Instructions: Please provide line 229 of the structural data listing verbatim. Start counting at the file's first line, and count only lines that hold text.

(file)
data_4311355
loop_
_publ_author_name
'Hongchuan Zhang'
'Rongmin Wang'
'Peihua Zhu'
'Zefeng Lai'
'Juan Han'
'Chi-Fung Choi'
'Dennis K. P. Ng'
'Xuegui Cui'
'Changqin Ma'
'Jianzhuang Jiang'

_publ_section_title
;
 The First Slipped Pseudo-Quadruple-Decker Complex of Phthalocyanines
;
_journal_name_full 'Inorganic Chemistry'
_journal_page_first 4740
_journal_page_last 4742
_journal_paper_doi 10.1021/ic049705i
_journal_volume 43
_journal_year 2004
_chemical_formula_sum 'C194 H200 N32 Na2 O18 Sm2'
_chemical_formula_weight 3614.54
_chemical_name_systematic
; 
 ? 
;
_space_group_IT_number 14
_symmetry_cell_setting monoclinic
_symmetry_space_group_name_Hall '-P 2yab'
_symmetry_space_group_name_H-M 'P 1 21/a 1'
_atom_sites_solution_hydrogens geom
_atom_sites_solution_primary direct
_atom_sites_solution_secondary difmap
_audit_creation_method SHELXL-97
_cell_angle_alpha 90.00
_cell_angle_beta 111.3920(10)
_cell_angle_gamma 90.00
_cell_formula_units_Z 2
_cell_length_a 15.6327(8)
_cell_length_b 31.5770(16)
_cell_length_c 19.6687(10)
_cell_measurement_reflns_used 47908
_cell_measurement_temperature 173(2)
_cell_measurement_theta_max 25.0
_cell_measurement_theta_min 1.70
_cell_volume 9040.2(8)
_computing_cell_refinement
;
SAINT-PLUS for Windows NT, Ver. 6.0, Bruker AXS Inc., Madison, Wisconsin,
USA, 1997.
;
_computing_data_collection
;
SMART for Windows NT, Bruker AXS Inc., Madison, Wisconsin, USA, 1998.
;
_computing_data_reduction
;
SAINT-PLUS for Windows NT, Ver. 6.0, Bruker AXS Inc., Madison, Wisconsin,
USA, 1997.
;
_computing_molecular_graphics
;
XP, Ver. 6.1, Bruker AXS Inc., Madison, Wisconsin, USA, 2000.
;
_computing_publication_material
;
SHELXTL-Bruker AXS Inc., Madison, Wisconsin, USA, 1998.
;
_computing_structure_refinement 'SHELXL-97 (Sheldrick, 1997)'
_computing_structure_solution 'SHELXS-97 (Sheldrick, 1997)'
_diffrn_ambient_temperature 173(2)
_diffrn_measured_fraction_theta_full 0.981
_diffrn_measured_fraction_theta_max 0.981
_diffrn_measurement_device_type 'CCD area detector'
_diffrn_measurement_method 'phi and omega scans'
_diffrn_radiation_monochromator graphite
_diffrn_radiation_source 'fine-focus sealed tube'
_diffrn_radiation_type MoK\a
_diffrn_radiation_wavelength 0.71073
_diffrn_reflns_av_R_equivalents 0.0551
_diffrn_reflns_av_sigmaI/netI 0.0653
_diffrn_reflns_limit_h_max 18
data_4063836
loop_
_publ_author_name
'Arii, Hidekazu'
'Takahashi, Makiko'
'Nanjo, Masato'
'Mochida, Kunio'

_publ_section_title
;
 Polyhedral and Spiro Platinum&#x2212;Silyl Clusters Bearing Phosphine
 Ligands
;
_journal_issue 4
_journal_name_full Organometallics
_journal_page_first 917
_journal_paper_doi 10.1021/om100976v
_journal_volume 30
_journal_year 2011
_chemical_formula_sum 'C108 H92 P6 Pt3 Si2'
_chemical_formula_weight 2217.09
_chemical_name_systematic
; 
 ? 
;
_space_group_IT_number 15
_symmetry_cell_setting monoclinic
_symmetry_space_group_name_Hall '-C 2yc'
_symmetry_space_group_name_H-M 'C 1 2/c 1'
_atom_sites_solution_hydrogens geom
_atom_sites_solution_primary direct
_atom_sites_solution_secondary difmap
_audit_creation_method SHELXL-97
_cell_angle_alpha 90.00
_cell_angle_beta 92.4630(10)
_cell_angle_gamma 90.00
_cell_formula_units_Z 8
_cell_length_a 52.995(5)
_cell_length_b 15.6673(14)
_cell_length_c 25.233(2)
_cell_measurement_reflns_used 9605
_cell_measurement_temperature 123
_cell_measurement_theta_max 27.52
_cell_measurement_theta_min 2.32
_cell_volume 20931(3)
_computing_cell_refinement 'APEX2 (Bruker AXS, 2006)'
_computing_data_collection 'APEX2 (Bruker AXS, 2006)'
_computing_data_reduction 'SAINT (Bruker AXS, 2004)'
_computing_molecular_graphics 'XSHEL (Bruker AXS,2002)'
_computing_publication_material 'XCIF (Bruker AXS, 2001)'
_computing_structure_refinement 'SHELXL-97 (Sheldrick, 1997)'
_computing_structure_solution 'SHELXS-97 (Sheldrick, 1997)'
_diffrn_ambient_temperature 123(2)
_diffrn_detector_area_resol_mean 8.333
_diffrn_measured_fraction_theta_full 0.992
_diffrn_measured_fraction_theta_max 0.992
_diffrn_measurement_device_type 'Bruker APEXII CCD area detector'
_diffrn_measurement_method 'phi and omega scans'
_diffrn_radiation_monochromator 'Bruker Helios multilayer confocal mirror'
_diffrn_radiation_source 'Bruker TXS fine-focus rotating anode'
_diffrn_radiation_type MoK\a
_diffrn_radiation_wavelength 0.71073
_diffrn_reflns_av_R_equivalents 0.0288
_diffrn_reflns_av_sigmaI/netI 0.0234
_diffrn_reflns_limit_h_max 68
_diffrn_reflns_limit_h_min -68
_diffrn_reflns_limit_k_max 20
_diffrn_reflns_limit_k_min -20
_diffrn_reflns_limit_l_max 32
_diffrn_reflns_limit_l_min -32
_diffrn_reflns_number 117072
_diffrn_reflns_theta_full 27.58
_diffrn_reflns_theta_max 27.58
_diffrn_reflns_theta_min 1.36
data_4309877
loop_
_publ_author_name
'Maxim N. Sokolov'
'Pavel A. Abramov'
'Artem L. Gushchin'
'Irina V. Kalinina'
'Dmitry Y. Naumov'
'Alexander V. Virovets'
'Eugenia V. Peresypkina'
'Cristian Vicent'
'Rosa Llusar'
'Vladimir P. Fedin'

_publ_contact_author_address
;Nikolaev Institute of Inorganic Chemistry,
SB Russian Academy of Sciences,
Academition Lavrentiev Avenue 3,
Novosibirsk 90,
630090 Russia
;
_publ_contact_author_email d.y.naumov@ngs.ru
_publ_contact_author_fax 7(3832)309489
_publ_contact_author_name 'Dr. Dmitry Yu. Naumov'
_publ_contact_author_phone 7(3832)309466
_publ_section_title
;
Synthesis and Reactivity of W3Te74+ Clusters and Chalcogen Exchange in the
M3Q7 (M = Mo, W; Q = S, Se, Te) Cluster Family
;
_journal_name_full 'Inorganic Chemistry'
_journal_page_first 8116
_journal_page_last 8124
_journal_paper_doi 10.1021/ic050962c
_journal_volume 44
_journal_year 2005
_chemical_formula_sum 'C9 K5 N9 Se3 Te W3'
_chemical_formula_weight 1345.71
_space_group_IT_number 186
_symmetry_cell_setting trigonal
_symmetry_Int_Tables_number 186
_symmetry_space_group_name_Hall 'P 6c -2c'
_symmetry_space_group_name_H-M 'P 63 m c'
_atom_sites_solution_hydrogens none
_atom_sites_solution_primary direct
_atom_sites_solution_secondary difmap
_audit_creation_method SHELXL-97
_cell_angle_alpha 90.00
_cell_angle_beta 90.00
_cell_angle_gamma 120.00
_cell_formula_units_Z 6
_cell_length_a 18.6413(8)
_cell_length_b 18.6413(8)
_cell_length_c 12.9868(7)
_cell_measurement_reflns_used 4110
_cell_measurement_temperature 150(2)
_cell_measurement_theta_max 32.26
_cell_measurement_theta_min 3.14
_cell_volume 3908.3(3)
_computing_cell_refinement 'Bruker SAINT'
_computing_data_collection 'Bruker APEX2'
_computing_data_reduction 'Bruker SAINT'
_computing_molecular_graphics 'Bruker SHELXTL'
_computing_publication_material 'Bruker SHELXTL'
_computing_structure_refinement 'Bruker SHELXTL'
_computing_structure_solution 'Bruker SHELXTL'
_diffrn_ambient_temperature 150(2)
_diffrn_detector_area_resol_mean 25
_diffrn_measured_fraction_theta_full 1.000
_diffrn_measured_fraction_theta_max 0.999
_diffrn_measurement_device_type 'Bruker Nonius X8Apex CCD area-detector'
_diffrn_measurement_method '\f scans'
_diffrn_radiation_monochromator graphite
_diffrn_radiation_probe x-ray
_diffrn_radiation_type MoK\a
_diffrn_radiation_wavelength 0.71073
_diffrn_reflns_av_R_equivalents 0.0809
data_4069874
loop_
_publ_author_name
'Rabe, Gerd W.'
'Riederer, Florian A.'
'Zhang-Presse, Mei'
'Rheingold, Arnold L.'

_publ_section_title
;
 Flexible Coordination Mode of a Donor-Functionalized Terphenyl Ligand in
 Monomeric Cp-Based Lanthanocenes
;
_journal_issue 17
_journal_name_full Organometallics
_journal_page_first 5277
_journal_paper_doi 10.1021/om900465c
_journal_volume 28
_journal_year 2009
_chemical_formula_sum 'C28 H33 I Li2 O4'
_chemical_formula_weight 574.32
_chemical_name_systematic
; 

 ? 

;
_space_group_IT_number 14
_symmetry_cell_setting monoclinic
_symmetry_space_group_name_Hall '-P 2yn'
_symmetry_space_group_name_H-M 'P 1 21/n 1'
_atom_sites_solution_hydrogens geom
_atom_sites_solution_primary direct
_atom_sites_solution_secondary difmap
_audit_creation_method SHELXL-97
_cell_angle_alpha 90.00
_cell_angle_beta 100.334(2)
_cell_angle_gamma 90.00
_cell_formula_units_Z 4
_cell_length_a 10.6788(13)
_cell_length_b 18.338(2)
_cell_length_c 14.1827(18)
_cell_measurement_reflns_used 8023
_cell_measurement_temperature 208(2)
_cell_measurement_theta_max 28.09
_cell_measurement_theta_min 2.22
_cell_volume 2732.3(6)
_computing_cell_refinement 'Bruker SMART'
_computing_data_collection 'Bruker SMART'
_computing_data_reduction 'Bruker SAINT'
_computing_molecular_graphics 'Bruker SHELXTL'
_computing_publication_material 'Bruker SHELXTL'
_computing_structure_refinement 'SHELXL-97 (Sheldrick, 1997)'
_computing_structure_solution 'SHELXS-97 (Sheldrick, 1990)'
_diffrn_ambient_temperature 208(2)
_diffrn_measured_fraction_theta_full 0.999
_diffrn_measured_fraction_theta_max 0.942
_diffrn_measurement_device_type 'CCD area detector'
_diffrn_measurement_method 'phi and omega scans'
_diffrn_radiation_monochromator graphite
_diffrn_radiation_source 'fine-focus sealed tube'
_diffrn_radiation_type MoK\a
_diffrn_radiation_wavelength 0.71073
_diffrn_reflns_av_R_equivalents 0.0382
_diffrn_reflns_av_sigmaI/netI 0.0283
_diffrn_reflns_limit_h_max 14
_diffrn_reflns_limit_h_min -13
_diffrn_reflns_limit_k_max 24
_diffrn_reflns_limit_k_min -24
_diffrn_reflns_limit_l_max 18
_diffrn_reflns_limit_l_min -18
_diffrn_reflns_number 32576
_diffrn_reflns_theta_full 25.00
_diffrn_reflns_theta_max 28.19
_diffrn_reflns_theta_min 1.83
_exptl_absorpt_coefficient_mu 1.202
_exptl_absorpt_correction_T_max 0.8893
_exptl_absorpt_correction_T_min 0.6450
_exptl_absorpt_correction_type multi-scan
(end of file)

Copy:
_diffrn_measurement_method '\f scans'